Toff’s voice actress, Michaela Gill Murphy, was only 11 years old when she was cast. Murphy told the Guardian: “Fans have reached out, saying, ‘I’ve never had a blind personality, I can relate to, constantly crack jokes, and be at peace with who they are. Too many times you see people with disabilities being pampered.’ Tove does the opposite.” It teaches us that what we see as weakness is what you allow, unless you allow others to define it for you.”

10.

Sifu Kisu told Men’s Health that Toph’s unique approach to earth bending has made himself a unique inspiration: The bend is based on Chow Gar, rather than Hung Gar. Chow Gar expert Sifu Manuel Rodriguez was Toph’s character model for her curvature.

11.

Lead writer Aaron Ehhas told Vice that The Fire Nation’s look was originally more intense (and exclusive) drawn from Japanese culture and history. But that changed when the show’s team realized that associating one country with one that had been labeled evil would be a huge mistake.

Ehasz explained, “You want to inspire without taking over. You don’t want to inadvertently say something about a culture. For example, early on a lot of Fire Nation designs were inspired by designs from Japan, which was a problem – you have a nation Bad, and if all of their designs are Japanese, you’re projecting a bad message about their culture. We’ve completely reworked the art so it’s more broadly inspired.”

12.

The beloved (but always doomed) cabbage merchant wasn’t supposed to be a recurring character. His voice actor, James C., told Slate, “I didn’t invest much in his background because I didn’t think he’d be back. I just learned that he had a deep, steady, and somewhat strange attachment to his product. It was his guiding principle, that he loves his cabbage. His life has been a cabbage.

On why the seemingly random character has such enduring appeal, Sie said, “It sums up all our frustrations and indignation. We’re all a cabbage dealer.”

13.

And now, for some behind-the-scenes anecdotes from the publicity stunt that appeared in Avatar add-ons. One of the most terrifying monsters of symbol picture The universe is Koh the Face Stealer, a bicentennial spirit that does exactly what you expect of it.

There were two other names considered for the character: Koh, Expression Taker, Koh, and Mug Mugger.

14.

An important aspect of Iroh’s backstory is his unsuccessful attempt to conquer Ba Sing Se City. The creative team discussed making this time period special, but it never materialized.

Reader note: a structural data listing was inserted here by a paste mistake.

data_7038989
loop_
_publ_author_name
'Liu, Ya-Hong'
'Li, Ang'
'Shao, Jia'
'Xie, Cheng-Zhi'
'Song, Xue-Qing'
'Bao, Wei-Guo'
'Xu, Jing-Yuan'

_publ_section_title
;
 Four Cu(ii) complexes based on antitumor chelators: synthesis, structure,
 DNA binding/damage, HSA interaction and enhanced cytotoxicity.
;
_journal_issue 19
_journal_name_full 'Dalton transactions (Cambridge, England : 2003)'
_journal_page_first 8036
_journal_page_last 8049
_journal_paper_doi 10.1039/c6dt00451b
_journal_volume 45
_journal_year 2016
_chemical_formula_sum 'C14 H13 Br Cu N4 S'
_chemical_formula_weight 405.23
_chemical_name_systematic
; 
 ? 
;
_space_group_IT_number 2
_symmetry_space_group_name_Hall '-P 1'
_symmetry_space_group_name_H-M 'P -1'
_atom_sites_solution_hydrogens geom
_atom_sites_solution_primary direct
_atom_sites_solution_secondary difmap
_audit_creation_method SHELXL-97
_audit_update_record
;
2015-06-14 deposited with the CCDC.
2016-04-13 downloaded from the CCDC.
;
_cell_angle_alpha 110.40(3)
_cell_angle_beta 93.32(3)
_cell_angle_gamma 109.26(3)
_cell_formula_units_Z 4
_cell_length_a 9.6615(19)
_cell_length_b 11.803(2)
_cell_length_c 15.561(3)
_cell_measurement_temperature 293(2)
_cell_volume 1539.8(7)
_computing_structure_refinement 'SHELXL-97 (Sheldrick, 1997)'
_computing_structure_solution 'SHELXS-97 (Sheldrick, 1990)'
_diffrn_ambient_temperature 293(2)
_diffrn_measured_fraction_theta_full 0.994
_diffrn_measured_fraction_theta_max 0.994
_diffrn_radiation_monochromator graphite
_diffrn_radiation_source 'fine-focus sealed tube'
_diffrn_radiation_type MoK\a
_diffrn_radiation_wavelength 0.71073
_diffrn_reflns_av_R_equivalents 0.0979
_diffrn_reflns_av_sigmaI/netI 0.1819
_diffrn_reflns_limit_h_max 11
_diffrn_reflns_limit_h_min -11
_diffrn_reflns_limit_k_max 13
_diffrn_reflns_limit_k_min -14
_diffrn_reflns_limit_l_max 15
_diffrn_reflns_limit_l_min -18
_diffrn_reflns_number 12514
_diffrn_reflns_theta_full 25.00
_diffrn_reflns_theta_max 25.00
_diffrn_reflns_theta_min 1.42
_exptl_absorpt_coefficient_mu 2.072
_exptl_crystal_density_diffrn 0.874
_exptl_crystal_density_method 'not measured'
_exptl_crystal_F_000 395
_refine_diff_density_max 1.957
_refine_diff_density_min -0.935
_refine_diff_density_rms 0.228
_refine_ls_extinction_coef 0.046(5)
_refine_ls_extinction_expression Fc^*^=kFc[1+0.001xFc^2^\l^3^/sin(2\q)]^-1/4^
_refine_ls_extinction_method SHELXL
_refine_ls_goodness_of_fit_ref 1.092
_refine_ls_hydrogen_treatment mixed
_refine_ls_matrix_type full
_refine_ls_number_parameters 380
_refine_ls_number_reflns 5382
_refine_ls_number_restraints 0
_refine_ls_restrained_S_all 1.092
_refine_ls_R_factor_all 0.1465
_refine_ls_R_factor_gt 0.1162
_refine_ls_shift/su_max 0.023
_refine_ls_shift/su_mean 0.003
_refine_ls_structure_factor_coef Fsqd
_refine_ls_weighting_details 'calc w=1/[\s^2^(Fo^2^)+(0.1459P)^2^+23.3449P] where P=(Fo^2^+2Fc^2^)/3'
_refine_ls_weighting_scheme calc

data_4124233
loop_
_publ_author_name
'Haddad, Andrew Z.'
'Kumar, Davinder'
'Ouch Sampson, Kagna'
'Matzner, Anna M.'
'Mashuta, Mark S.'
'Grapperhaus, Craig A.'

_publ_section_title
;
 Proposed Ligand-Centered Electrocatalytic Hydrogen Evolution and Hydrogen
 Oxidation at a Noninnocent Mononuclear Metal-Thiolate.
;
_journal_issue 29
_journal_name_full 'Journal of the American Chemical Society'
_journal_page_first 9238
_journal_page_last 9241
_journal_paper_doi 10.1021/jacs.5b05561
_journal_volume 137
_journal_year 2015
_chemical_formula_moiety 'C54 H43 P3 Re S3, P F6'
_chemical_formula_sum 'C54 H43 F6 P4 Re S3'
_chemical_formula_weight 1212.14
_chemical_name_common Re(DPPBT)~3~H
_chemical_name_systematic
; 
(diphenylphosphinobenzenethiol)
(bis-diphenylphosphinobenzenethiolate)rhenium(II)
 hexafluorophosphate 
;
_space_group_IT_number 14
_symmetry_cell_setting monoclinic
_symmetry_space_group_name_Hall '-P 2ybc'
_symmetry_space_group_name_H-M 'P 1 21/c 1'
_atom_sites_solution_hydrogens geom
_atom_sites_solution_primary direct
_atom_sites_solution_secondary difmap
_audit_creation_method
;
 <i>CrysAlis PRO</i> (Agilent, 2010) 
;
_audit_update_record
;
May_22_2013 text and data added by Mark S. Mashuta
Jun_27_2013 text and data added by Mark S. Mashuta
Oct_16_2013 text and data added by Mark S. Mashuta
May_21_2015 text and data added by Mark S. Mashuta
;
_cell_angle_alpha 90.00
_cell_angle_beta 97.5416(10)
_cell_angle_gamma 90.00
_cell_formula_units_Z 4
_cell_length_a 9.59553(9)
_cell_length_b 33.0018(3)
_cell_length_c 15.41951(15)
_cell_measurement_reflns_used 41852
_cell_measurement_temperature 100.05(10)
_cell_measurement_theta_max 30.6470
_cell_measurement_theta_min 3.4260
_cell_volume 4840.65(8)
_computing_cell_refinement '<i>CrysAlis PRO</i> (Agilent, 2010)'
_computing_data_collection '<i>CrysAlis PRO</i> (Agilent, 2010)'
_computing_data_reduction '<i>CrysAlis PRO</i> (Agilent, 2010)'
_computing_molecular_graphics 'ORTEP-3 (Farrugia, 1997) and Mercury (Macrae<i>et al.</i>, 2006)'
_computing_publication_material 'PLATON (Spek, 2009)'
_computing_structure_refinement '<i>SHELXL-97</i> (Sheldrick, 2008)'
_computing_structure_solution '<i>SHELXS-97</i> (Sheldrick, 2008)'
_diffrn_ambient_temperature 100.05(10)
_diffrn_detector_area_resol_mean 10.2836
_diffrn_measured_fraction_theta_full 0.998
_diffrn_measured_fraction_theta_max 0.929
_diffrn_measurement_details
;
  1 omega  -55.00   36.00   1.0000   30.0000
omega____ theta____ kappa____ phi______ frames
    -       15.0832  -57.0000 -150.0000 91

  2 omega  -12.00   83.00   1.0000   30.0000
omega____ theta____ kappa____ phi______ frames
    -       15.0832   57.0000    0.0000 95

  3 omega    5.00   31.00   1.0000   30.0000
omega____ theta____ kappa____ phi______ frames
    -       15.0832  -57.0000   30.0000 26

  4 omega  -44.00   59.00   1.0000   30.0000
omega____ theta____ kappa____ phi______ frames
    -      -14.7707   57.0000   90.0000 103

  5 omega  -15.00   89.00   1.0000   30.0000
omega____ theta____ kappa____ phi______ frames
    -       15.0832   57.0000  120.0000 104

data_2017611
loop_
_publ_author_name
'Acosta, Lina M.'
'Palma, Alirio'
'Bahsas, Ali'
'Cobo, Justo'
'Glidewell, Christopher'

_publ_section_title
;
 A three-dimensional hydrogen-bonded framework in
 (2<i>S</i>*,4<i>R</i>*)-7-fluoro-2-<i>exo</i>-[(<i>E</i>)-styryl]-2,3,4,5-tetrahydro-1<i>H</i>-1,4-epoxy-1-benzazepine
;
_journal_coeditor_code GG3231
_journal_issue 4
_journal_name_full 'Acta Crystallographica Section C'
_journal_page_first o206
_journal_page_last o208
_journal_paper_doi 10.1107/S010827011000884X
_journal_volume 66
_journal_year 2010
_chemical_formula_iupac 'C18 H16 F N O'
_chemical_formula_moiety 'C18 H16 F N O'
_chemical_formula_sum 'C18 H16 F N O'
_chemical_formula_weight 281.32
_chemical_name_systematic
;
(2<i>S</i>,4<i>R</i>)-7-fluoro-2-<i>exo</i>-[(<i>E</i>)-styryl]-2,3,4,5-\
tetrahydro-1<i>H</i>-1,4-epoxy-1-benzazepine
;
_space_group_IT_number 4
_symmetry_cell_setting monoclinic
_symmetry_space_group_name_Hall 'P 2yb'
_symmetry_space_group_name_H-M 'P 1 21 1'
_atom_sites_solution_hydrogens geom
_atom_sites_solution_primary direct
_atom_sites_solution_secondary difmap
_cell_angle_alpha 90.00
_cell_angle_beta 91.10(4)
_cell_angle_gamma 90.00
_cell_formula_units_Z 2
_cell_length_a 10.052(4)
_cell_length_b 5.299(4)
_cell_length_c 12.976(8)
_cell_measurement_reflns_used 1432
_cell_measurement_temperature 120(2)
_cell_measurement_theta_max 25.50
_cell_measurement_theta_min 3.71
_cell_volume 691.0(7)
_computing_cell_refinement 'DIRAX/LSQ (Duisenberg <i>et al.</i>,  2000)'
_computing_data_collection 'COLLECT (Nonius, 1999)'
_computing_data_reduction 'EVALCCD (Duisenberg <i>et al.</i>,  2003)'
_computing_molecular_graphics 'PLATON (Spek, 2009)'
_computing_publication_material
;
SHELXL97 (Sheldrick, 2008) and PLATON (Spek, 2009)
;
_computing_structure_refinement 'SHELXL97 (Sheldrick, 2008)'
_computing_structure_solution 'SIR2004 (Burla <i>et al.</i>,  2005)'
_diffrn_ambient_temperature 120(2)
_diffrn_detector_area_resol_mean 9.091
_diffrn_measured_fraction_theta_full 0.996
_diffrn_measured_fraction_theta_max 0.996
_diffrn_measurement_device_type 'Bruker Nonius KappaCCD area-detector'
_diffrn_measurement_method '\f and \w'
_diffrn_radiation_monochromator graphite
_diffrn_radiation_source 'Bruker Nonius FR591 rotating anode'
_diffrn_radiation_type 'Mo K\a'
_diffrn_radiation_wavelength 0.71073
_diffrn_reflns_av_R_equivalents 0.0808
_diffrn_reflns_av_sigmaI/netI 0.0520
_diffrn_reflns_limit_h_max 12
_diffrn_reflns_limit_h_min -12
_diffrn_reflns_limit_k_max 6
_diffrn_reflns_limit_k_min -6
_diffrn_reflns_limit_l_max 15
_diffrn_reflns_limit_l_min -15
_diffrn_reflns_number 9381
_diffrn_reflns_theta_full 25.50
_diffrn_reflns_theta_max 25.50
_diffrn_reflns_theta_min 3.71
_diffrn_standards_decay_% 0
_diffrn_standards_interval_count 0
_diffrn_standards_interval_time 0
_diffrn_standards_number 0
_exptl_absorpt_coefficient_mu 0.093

15th.

Bloodletting is a variety of water bending processes in which powerful bending tools can control the movement of the human body by controlling the water in it. The writers jokingly referred to this horrific form of bowing as a “stop hitting yourself” style.

16.

One of Toph’s competitors (and later allies) is called Boulder. The show’s creative team had hoped to get Dwayne “The Rock” Johnson to voice the character, but that didn’t happen. Instead, Mick Foley, another retired professional wrestler, became the voice of Boulder.

17.

The message on the picture of Eroh’s son he sings in “Tales of Ba Singh Si” translates to “General Eroh, I will see you again when victory is achieved. Your faithful son, Lu Ten.”

18.

On an episode of the podcast Avatar: defy the elementsDiMartino called the episode “The Great Divide,” an episode of the first season believed to be among the series’ weakest, “a great filler.” Konitzko called it “terrible,” and added that he didn’t think changing its ending “would have saved her.”

In the episode, Aang tries to ease tensions between two tribes that have long been in conflict with each other. He does this by telling a white lie about the origin of the conflict, and as an added bonus, he saves everyone from being devoured by the valley’s giant monsters.

19.

And finally: During the same podcast appearance, the creators revealed that Zuko would be an adult character, until Nickelodeon Executive Producer Eric Coleman suggested that teenage Zuko would be “terrifying.” It was a note from Coleman that inspired the character to begin with, in fact, because he believed Fire Lord Ozai needed “some boots on the floor.”

But once Zuko was invented, they knew he would redeem himself and teach Aang how to use fire. Konitzko said that this plot point was in the Bible series, a document used in creative development that gathers information about the show’s world, characters, and plot.